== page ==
The Federal Communications Commission is taking new steps at blocking. Last month alone, nearly 5 billion robocalls were made in the U.S. On average, that's about 15 calls for every American.
On Wednesday, FCC Chairman Ajit Pai proposed new tools to arm the phone companies.
"We've authorized carriers to block robocalls from certain spoof numbers, we've authorized the creation of a reassigned database," Pai said.
The FCC will now allow the major phone carriers to use a technology to block unidentified or unwanted callers by default. Before you had to opt-in to the feature. Consumers will also be able to opt-in to receive calls only from phone numbers in their contacts list.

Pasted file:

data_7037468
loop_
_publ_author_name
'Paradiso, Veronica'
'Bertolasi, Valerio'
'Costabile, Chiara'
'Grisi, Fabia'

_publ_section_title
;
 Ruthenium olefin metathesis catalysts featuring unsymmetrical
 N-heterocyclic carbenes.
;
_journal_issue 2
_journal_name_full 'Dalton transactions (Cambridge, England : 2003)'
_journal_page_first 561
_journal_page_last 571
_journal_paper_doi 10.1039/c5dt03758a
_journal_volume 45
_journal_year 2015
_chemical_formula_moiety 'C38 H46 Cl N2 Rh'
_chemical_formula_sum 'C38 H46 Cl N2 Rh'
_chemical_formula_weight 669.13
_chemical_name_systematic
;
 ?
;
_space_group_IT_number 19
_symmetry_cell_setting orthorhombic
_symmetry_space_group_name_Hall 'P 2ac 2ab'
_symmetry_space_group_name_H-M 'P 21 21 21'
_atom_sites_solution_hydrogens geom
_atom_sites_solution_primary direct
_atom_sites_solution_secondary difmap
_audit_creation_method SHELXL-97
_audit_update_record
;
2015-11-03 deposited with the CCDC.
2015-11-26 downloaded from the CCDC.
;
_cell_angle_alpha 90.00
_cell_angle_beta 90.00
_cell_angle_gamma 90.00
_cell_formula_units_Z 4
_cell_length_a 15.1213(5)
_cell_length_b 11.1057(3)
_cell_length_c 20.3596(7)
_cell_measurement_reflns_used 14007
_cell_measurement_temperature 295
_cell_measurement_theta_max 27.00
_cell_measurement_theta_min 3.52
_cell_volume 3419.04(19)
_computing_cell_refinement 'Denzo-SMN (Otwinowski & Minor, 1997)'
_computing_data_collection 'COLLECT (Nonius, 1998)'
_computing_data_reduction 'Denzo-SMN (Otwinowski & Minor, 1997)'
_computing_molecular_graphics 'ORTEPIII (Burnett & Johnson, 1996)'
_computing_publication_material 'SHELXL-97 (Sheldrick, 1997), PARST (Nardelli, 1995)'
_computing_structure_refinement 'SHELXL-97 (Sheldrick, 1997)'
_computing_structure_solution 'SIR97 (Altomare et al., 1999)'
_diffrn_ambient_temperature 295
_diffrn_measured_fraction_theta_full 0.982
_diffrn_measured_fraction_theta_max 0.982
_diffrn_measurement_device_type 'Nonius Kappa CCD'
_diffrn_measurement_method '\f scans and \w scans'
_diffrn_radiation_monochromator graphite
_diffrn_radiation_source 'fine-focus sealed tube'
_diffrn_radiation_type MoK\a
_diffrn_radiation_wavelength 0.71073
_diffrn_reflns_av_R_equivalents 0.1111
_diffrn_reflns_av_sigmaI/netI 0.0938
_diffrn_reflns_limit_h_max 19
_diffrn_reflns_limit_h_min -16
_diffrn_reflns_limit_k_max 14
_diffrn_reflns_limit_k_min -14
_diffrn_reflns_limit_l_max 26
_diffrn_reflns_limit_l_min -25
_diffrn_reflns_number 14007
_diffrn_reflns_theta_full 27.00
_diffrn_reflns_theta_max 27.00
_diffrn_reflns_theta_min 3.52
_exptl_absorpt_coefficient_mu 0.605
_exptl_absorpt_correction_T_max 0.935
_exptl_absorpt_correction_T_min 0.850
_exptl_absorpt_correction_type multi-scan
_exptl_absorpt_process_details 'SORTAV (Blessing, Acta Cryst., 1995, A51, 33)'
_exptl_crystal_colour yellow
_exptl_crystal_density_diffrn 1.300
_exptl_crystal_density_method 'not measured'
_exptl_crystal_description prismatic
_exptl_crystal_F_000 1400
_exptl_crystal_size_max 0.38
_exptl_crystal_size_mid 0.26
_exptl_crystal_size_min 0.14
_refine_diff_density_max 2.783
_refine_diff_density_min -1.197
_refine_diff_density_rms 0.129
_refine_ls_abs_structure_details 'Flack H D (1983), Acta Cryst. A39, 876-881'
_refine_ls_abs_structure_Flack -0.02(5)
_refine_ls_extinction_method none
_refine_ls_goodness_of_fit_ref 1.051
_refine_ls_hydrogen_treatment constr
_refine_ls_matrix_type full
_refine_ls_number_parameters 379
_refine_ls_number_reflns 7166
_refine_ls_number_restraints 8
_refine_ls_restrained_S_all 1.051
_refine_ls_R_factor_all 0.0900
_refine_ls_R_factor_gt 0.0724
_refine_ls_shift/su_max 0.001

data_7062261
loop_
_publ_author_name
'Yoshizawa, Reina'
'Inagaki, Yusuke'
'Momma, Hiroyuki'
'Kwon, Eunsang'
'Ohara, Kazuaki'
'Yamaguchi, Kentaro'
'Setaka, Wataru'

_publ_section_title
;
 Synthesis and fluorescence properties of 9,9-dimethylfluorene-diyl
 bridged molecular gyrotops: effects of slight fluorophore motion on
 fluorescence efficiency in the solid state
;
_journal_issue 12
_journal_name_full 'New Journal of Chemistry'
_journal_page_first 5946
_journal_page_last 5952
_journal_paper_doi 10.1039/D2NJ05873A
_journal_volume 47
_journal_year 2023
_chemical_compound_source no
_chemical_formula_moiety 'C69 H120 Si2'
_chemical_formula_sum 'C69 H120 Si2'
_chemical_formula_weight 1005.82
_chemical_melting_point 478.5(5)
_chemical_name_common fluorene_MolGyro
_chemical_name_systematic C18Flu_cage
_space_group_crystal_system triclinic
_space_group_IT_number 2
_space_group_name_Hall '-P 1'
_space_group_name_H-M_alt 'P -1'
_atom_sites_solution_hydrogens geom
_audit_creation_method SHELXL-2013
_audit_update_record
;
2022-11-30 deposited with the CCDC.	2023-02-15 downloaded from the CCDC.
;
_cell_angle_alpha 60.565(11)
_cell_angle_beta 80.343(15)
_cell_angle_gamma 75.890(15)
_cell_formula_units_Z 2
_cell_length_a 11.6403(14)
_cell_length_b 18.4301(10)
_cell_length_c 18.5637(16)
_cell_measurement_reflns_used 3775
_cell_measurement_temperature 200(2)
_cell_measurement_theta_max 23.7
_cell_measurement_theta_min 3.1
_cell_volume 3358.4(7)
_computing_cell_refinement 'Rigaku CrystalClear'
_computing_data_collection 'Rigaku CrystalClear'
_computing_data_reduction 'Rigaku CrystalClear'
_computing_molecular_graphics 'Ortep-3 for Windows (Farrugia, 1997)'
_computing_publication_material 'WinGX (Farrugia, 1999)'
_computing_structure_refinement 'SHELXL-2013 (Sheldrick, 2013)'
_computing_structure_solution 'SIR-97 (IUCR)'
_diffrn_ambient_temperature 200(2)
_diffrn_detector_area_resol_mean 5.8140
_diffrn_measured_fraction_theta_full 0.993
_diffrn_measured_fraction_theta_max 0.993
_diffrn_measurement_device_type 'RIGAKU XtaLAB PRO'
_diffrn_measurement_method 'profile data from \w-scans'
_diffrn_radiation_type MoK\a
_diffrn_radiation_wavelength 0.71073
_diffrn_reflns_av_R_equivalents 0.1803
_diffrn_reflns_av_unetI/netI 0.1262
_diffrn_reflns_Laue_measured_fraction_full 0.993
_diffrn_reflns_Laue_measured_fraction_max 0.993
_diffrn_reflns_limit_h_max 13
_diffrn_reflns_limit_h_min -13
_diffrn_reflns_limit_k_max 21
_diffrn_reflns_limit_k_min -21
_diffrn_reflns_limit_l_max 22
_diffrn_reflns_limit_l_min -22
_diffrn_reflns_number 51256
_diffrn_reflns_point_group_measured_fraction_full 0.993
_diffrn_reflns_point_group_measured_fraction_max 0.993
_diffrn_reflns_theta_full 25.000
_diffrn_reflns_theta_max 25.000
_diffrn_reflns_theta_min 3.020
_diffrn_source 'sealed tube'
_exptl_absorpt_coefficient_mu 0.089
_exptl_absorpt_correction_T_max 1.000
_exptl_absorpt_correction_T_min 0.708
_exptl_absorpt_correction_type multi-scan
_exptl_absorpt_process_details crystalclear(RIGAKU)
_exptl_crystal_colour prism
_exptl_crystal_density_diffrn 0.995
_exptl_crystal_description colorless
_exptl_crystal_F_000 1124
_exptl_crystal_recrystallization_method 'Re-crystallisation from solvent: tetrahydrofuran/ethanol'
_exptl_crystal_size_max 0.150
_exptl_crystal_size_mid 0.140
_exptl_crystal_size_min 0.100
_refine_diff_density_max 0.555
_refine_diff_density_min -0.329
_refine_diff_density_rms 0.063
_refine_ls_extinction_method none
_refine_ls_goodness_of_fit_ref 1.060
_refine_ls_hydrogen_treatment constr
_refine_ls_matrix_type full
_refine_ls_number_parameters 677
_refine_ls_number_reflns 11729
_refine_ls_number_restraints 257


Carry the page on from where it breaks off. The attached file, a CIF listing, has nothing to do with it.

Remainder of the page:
New call blocking technology will be able to trace the call's origin. If it's suspicious, the carrier can block the call from going through. But experts say the technology has limitations.
"It is not clear if it can stop international robocalls. People who do robocalls are sophisticated and smart, they will figure out some ways to get around it," said Wired editor-in-chief and CBS News contributor Nick Thompson.
This year, between 60 and 75 billion robocalls are expected to be made, up from nearly 48 billion last year. The FCC is scheduled to vote next month on whether to allow carriers to block robocalls.